Human pan-cancer TCGA analysis

We used the TumorMap (https://tumormap.ucsc.edu/; ref. 16), a tool that enables grouping The Cancer Genome Atlas (TCGA) samples in a visually accessible way. TumorMap uses dimensionality reduction methods to condense high-dimensional omics data to a two-dimensional space. In the TumorMap, each node is a sample, and clusters of samples indicate groups with similar genomic alteration events or oncogenic signatures. We used the TCGA pan-cancer data to visualize samples with MYC amplification (17). We visualized the MYC gene signature derived from gene set enrichment analysis of MYC amplification across the TCGA pan-cancer samples (http://www.broadinstitute.org/gsea/msigdb/cards/chr8q24). The Spearman test was used for correlation analysis. Kaplan–Meier analysis was performed for survival analysis. We used the immune signatures and immune deconvolution analysis published in the pan-cancer TCGA immune landscape data (18).

RNA-seq

RNA-seq of MYC-HCC was performed at the Beijing Genomics Institute (BGI) using their BGIseq 500 platform single end 150 bp, 20 million reads per sample. MYC-activated tumors (MYC-On, n = 3) and tumors 4 days after MYC inactivation (MYC-Off, n = 3) underwent whole-transcriptome sequencing. Gene expression level was quantified by a software package called RSEM. For each RNA-seq data sample deposited in Gene Expression Omnibus (GEO), we counted the number of identified expressed genes and calculated its proportion to the total gene number in the database. DEseq software was used to perform differential expression analysis. A random forest classifier algorithm was used to derive a 56-gene signature by comparing mouse MYC-HCC On vs. Off, which was used to stratify human HCC in the TCGA cohort. Qlucore Omics Explorer v. 2.2 was used to create heat maps for the visual representation of data.

Ingenuity Pathway Analysis (IPA; Qiagen) was used to perform functional pathway analysis and similarity analysis using “Analysis Match.” To compare the MYC-HCC transcriptional changes to other analyses, “Analysis Match” builds a signature from the highest confidence predictions for MYC-HCC and compares it to a curated list of analyses from public gene expression data sets. A signature in the MYC-HCC analysis was considered to match a signature from another human HCC transcriptome analysis if the predicted activated and inhibited entities strongly overlap.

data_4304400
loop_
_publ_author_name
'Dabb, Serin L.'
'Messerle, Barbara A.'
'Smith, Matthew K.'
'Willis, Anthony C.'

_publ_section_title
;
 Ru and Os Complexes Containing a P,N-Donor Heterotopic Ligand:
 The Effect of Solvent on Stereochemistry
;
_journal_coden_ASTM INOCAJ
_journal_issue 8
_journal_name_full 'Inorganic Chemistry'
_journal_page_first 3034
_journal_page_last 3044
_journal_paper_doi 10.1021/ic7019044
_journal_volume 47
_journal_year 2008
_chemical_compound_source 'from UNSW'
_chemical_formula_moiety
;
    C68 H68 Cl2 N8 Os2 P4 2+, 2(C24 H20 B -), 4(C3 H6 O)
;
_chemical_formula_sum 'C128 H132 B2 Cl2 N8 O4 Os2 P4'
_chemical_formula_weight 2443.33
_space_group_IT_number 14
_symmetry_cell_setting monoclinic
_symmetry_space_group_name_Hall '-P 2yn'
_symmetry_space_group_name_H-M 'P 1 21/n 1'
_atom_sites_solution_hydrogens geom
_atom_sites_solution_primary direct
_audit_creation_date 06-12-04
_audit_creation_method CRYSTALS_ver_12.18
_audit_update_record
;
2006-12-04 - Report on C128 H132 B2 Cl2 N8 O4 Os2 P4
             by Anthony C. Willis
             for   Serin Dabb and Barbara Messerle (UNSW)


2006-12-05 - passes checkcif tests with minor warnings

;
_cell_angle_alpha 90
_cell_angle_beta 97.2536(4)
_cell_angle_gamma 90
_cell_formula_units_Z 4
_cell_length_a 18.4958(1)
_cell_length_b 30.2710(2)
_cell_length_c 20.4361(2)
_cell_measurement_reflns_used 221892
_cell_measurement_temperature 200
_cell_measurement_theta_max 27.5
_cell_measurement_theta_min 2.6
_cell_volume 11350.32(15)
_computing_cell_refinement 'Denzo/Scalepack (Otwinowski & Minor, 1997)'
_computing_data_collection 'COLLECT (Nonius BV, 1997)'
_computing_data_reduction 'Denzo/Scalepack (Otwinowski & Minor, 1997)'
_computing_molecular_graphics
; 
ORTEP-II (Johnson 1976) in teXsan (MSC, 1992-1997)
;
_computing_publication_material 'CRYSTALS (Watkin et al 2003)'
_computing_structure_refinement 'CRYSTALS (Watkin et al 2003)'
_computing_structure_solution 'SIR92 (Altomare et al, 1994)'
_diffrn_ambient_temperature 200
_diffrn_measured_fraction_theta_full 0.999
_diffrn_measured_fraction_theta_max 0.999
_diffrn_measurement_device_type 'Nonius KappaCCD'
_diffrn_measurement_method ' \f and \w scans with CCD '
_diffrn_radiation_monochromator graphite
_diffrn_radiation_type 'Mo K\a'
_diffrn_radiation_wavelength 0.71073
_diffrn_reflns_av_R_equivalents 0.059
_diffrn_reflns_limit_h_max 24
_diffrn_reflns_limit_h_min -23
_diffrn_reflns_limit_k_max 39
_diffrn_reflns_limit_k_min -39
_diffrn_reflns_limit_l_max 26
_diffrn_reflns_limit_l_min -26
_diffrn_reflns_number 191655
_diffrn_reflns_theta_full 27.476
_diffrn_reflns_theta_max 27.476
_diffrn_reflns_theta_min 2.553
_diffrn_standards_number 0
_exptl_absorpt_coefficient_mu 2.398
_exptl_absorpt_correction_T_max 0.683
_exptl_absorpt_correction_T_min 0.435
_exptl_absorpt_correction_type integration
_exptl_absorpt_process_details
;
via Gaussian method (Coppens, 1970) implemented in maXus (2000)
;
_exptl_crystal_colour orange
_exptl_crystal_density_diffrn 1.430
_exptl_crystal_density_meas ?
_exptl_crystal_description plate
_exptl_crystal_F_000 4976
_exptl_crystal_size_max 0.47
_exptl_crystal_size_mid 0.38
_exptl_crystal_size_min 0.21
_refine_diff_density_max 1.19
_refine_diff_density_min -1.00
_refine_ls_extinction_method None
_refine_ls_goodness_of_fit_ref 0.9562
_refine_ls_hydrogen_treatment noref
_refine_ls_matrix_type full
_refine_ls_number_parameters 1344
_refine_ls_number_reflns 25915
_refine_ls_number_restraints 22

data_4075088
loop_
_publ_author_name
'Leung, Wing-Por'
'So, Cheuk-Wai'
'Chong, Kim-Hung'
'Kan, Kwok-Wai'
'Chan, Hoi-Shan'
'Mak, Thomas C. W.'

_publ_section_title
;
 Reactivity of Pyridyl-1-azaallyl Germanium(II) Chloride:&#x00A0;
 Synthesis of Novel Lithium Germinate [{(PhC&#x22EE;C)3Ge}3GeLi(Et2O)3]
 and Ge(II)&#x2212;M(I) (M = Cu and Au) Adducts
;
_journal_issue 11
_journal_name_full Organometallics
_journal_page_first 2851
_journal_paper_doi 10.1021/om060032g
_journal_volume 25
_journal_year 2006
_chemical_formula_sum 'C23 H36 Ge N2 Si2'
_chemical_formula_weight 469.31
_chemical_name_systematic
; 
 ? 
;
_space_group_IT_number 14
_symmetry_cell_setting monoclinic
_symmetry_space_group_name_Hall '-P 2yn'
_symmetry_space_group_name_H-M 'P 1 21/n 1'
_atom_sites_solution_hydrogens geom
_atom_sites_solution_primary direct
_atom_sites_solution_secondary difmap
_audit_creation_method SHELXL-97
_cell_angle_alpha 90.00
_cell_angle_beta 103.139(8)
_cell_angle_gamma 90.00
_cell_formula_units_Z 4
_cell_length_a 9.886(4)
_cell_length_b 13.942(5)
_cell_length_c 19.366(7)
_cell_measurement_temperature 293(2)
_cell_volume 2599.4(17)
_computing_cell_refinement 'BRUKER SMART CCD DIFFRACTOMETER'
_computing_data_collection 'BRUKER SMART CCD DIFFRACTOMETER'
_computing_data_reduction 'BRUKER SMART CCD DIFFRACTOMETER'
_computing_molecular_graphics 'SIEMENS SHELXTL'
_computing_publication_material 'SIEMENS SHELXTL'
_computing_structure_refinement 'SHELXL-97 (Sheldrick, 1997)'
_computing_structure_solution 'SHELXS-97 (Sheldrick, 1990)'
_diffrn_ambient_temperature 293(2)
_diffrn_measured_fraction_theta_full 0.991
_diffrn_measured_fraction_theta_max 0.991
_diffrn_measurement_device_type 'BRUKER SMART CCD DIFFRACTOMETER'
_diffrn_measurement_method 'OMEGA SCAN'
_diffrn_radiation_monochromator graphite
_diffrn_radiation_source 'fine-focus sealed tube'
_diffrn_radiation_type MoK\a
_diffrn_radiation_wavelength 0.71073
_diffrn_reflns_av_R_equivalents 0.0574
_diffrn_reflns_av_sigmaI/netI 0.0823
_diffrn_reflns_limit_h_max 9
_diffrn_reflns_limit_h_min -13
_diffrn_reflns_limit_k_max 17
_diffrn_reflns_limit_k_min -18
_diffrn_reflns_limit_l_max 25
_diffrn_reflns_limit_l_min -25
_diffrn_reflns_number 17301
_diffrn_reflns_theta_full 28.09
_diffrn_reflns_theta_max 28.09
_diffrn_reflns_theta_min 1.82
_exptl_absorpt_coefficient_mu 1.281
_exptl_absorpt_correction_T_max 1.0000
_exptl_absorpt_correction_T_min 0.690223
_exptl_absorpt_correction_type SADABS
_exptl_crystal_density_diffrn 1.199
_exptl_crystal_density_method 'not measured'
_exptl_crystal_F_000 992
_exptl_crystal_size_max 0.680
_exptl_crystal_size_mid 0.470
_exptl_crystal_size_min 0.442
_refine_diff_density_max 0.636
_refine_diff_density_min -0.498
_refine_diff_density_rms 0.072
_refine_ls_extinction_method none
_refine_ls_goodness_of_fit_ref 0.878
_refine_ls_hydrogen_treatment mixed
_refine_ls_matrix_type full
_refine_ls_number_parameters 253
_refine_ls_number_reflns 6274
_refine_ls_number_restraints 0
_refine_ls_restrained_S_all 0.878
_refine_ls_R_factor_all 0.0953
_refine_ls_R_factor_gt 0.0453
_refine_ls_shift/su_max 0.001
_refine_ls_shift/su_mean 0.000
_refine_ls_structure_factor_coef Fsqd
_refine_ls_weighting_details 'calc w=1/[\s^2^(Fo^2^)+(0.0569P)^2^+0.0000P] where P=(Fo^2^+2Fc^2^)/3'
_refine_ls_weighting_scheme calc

The CIBERSORT gene expression deconvolution package was used to estimate the immune cell composition in the MYC-HCC (19). The LM22 signature was used as the immune cell gene signature after the careful modification of genes in the signature to their respective mouse orthologs. The settings for the run were: 1,000 permutations with quantile normalization disabled. The Student t test was used to infer the statistical significance of the predicted immune cell populations where P < 0.05 was considered significant.

The immunotherapy-treated MYC-HCC were sequenced using the NanoString IO360 data using software developed by ROSALIND, Inc following the nCounter Advanced Analysis protocol (20). Housekeeping probes to be used for normalization were selected based on the geNorm algorithm as implemented in the NormqPCR R library (20). Significant P values (P < 0.05) were adjusted using the Benjamini–Hochberg method of estimating false discovery rates. We used the meta-analysis pipeline from ROSALIND to compare the transcriptional changes induced by the combination therapy and the individual monotherapies versus control antibody-treated MYC-HCC. ROSALIND meta-analysis clusters the data using K-means cluster for value k = 2 to 15, then calculates the optimal number of clusters using the PAM method from R package fpc with method “clara,” and runs enrichment analysis using hypergeometric tests. Hypergeometric distribution was used to analyze the enrichment of pathways, gene ontology, domain structure, and other ontologies. The topGO R library was used to determine local similarities and dependencies between GO terms to perform Elim pruning correction. Enrichment was calculated relative to a set of background genes relevant for the experiment.